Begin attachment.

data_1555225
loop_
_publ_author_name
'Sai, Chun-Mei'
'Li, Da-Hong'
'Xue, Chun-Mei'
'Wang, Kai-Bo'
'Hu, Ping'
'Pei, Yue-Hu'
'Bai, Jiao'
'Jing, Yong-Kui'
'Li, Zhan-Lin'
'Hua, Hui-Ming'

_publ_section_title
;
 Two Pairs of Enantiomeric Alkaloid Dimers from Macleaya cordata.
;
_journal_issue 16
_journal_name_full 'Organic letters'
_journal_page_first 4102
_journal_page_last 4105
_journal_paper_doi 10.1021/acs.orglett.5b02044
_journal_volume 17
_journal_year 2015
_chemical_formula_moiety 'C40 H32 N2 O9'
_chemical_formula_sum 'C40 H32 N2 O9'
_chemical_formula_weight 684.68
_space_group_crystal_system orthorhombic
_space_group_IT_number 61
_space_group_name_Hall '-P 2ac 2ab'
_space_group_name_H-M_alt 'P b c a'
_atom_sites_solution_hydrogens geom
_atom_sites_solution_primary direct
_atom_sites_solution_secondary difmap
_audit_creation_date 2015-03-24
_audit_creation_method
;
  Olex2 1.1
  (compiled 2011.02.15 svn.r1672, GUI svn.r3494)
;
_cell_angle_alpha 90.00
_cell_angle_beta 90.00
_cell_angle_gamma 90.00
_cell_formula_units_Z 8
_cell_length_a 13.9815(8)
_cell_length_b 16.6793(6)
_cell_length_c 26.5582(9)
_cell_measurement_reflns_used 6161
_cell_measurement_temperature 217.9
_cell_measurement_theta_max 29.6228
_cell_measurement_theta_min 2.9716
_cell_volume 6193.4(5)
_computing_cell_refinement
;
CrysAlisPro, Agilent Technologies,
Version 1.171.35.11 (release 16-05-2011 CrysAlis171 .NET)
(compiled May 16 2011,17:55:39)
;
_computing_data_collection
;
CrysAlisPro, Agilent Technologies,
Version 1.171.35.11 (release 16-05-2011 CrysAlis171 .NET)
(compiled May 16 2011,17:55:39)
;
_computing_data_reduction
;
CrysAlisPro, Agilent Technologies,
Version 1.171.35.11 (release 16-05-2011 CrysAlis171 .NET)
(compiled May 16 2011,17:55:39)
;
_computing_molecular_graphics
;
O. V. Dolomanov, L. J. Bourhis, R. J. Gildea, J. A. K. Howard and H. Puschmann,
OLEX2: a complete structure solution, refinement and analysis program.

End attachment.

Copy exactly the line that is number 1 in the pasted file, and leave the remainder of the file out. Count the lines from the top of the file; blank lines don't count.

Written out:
data_1555225